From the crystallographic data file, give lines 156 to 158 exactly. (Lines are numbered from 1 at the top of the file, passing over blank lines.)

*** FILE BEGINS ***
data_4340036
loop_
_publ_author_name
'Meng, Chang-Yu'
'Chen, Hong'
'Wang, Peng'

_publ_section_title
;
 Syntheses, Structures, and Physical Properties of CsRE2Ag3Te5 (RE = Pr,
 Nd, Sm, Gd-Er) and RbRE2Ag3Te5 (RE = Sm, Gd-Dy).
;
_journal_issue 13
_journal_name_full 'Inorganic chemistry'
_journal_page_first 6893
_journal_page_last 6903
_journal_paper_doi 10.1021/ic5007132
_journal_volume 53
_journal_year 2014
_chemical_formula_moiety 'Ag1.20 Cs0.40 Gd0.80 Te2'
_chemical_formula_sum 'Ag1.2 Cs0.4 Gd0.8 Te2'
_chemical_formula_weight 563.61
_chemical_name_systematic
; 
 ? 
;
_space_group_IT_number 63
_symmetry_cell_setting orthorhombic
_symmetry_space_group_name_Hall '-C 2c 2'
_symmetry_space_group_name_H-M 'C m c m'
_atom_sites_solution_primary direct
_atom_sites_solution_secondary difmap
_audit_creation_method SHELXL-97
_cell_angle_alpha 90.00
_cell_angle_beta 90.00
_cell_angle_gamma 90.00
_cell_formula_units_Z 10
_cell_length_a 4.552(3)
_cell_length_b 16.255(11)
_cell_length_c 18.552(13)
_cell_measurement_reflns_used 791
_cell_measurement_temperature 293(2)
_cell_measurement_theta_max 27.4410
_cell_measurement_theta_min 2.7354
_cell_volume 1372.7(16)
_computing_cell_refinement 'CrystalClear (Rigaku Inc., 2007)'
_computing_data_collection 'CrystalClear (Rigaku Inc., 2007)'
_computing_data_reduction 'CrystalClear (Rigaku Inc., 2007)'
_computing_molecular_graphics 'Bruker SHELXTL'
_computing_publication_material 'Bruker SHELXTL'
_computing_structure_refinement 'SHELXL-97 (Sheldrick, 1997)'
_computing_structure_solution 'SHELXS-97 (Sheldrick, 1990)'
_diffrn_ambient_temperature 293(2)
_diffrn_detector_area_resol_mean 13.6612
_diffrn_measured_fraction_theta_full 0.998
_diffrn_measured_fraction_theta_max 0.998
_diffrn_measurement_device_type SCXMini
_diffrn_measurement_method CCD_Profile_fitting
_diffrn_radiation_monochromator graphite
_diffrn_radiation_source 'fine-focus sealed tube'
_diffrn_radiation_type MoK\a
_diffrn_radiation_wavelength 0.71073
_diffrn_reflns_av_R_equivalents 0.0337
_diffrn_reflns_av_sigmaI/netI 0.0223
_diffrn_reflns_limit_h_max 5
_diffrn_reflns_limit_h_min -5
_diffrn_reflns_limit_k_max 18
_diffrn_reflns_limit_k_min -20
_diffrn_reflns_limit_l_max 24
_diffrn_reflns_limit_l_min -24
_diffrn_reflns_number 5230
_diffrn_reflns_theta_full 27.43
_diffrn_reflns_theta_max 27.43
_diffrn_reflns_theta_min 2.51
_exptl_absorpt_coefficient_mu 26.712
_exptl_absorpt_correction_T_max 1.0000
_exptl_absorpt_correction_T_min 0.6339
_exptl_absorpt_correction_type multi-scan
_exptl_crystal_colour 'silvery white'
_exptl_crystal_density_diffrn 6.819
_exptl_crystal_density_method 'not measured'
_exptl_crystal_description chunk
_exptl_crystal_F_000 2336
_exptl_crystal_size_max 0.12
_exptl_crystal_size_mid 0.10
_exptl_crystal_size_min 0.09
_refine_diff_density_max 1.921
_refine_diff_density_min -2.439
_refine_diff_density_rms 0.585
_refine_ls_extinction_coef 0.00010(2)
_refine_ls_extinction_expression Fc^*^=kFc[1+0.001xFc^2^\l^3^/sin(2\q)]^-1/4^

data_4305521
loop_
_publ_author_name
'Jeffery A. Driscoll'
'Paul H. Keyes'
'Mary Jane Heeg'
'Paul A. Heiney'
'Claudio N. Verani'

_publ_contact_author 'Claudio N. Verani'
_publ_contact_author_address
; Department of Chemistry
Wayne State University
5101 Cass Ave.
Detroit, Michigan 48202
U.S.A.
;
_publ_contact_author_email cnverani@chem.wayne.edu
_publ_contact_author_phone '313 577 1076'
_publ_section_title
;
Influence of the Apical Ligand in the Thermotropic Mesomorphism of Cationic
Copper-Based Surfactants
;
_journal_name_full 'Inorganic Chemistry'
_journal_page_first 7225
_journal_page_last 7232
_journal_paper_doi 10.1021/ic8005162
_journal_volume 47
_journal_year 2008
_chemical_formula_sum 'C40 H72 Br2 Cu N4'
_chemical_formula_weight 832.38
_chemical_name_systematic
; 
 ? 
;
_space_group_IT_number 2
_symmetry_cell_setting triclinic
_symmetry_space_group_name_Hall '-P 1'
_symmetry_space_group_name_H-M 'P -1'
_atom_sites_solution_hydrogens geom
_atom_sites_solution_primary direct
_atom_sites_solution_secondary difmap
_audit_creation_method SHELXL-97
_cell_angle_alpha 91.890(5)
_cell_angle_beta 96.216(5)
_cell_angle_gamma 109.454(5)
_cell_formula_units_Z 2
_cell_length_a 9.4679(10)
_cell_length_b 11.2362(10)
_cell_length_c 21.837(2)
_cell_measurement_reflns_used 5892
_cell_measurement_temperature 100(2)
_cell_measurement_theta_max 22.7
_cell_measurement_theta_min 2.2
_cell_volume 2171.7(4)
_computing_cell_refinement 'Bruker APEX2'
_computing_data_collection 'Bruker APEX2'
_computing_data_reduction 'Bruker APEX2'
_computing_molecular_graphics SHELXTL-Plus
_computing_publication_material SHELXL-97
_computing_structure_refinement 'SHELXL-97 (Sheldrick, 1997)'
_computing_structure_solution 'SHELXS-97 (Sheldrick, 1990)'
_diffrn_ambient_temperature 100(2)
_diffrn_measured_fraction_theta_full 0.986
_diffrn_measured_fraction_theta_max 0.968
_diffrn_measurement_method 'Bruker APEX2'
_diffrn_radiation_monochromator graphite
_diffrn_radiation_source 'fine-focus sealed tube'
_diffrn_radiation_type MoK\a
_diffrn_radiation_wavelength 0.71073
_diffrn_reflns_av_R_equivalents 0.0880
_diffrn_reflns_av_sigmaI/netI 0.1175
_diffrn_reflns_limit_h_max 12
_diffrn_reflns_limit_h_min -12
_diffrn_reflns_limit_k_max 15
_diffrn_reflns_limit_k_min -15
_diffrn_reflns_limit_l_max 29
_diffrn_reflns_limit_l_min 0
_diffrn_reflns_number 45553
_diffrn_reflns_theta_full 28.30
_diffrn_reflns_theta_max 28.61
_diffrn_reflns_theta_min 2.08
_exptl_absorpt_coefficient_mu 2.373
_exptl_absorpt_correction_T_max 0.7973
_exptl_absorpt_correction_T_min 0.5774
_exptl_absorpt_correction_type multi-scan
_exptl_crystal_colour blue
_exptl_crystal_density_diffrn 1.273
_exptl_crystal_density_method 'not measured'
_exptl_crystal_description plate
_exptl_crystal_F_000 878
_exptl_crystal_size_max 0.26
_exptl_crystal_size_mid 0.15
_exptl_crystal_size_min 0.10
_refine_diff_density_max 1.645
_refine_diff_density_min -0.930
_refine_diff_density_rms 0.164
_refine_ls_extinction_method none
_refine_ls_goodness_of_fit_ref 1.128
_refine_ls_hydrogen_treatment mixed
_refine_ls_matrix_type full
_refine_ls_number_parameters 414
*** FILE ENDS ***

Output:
_diffrn_measurement_method 'Bruker APEX2'
_diffrn_radiation_monochromator graphite
_diffrn_radiation_source 'fine-focus sealed tube'